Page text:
Then, on August 29, a pro-Trump car caravan that entered downtown Portland ended with the murder of a supporter of the right-wing Patriot Prayer group. Witnesses said two men were approaching Aaron J. Danielson in an aggressive manner. One witness said he heard “We’re going to f***ing kill you,” another said he heard something to the effect of “You wanna go?” According to court documents, Danielson pulled out a can of bear mace and sprayed it, before a third man shot him.

Rebecca Thomas, a participant in a pro-Trump caravan rally, poses with a flag in memory of Aaron Jay Danielson, on September 7, 2020 in Salem, Oregon. Danielson was killed during another, recent pro-Trump caravan rally. (Photo by David Ryder/Getty Images)

Police eventually identified the suspected shooter as Michael Reinoehl, who had described himself in a social media post as “100% ANTIFA,” suggested the tactics of counter-protesters amounted to “warfare,” and had been shot near one protest and cited for having a gun at another, according to the Associated Press.

Federal task force members shot and killed Reinoehl as they moved in to arrest him on September 3 in Washington.

Streak ends, scattered “direct actions” remain

Massive wildfires in September ended the protest streak after more than 100 consecutive nights of disturbances. But the fight wasn’t over; it just evolved. Again.

Around the time the federal presence in Portland was subsiding, demonstrators ramped up what they call “direct action” marches in other parts of the city, targeting different police buildings each night. After the fires, the marches became less frequent, but expanded to include more targets, often symbols of capitalism or colonialism.

“What we have seen lately are sporadic localized events where people show up, it seems like damage property by usually by breaking windows, spray painting, tearing things down such as statues, and then leaving fairly quickly,” PPB spokesperson Greg Pashley said.

Ahead of the presidential election, Gov. Brown issued a unified command order, putting both the Multnomah County Sheriff’s Office and Oregon State Police in charge of public safety. The anticipated violent outbreaks didn’t materialize until the night after the election though. Vandals hit small businesses and churches, and the National Guard was activated.

A couple weeks later, Hawthorne District business owners spent Thanksgiving day cleaning up broken glass and graffiti after an early-morning movement.

Most recently, protesters fought with law enforcement during an attempted eviction at the Red House in North Portland, the biggest flashpoint in a months-long saga. Demonstrators even set up road blocks around the neighborhood that remained standing for nearly a week. Now the roads are open, but residents and business owners remain frustrated and fed up with the occupation.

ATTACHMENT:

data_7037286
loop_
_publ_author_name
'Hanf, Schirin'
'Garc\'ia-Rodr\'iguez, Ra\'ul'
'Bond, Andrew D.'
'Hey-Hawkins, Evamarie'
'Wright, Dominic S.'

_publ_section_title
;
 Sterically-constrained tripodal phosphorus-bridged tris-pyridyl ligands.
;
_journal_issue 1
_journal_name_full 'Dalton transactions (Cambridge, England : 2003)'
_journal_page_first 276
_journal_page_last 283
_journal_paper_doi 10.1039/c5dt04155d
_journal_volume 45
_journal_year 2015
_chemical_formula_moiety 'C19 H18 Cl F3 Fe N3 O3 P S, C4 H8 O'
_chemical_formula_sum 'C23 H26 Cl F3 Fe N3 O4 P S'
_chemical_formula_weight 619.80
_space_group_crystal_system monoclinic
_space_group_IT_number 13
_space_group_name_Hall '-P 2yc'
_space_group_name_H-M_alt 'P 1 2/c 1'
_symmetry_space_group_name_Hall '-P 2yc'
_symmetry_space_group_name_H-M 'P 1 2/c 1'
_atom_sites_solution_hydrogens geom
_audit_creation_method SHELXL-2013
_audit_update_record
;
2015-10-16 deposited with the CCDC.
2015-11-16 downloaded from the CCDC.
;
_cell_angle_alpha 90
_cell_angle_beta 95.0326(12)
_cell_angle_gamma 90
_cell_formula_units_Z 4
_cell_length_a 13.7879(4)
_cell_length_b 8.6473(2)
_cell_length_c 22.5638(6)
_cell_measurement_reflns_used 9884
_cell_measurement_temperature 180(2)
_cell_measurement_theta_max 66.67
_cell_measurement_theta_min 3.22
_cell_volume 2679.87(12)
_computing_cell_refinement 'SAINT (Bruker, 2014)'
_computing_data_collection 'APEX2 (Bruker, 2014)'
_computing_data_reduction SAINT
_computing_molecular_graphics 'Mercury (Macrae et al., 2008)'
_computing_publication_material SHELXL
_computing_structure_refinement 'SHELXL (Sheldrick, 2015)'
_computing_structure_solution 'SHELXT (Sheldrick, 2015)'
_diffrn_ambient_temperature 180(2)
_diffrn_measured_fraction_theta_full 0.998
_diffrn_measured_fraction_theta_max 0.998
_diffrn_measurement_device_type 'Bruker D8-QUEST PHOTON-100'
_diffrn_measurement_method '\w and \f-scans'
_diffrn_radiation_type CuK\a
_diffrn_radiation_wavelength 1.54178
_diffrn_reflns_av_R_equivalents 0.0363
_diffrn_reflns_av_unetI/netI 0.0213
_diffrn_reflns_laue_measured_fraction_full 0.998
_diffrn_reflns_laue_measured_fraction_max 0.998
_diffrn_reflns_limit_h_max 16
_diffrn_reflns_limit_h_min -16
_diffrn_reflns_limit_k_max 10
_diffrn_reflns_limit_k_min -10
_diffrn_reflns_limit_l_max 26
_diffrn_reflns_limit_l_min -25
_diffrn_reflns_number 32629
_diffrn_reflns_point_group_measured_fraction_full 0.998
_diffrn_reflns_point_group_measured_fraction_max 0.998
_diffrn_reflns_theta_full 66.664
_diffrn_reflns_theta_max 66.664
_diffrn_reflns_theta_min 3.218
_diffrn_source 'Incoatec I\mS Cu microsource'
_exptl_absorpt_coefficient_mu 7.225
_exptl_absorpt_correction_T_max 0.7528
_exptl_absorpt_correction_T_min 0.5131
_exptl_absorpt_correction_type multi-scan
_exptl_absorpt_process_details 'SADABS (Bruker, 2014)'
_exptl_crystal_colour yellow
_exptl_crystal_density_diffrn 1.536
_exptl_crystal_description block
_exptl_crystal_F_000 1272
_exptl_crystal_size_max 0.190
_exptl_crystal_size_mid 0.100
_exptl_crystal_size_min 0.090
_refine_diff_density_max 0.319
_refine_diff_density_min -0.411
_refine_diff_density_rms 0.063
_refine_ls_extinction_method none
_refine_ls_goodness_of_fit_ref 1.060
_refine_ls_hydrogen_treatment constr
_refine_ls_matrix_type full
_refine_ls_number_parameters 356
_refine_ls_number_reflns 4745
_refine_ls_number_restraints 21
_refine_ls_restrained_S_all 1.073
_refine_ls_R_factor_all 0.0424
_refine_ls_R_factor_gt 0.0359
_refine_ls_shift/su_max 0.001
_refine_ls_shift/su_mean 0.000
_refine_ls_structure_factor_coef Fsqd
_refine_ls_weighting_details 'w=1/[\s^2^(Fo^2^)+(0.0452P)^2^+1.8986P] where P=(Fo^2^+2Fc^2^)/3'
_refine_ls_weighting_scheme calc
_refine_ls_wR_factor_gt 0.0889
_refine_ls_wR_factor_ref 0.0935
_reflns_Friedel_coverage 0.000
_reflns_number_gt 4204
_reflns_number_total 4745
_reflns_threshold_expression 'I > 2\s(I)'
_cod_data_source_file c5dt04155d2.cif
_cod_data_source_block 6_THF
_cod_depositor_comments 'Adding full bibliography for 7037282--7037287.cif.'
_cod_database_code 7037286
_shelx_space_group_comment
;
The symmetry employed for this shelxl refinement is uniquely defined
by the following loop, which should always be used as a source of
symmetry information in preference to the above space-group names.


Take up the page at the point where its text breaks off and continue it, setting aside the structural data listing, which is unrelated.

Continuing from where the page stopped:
“One of the things that I take some encouragement from is that protests have continued, but the violence has started to diminish,” Commissioner-elect Mingus Mapps told KOIN 6 News. “A good example was some of the actions we’ve seen over at Red House. That’s a very complex issue, but at the same time I am incredibly grateful to everyone who worked to help bring that to a peaceful resolution.”

What comes next?

Pastor J.W. Matt Hennessee of Vancouver Avenue First Baptist Church hasn’t seen anything approaching the magnitude of the 2020 protests in his more than 30 years in Portland. He suspects timing had everything to do with it.

“With COVID-19 there were a lot of places people couldn’t go,” Hennessee said. “And I think deeply that people were passionate about wanting to see change. And really believed that their voice made a difference.”

Pastor J.W. Matt Hennessee, of Vancouver Avenue First Baptist Church, speaks to KOIN 6 News in December 2020.

He’s been inspired by the peaceful protests — and the fact that they’ve reached far outside Portland — but dismayed by the destructive acts. Hennessee and other Black leaders have frequently condemned violent acts, like when “mobs” targeted Commissioner Dan Ryan’s home multiple times, damaging the property.

Hennessee said when he’s gone to protests, some people have told him they don’t care about the damage caused by members of the group, and that this was their way of protesting against “institutional stuff, whatever that may be.”

“There were people who said, ‘Hey. Burn the thing down,'” he said. “(Next year) my hope would be, particularly as it relates to the peaceful demonstrations, that it still is about Black Lives Matter, because the work hasn’t been done yet.”

Braxton won’t criticize the methods of other demonstrators and thinks it’s a good thing the protests have grown to encompass more than just BLM. But he and Hennessee do agree there’s more to accomplish.

“Until it’s right, protests will continue.”

Mingus Mapps, Portland Commissioner-elect

Black Unity PDX is trying to work with legislators to effect institutional change with education, the foster care system, healthcare, redlining and, of course, police brutality, Braxton said.

“We’ve definitely made tangible progress,” he said, citing the cuts to PPB’s budget, TriMet’s cuts to transit police, reduction in protest prosecutions, and Portland Public Schools’ decision to get rid of school resource officers.

Hennessee doesn’t necessarily agree that all those changes are “progress.”

“I personally spoke out against the reduction in policing as it related to the Gun Violence Reduction Team,” he said. “I thought that was not a very thoughtful decision at a time when we were already seeing a spike in gun violence on the street.”

He suspects the council may have felt a tremendous amount of pressure to make cuts to PPB as quickly as possible.

“(The protests) got the city council’s attention, but I think the decisions they ended up making, in my view, were not as thoughtful as they could be,” he said. “It’s very important to remember that when you make a change, you create other impacts as well.”

One way or another, Portlanders expect to see the battle continue in 2021.

“Until it’s right, protests will continue. And that’s appropriate,” Mapps said.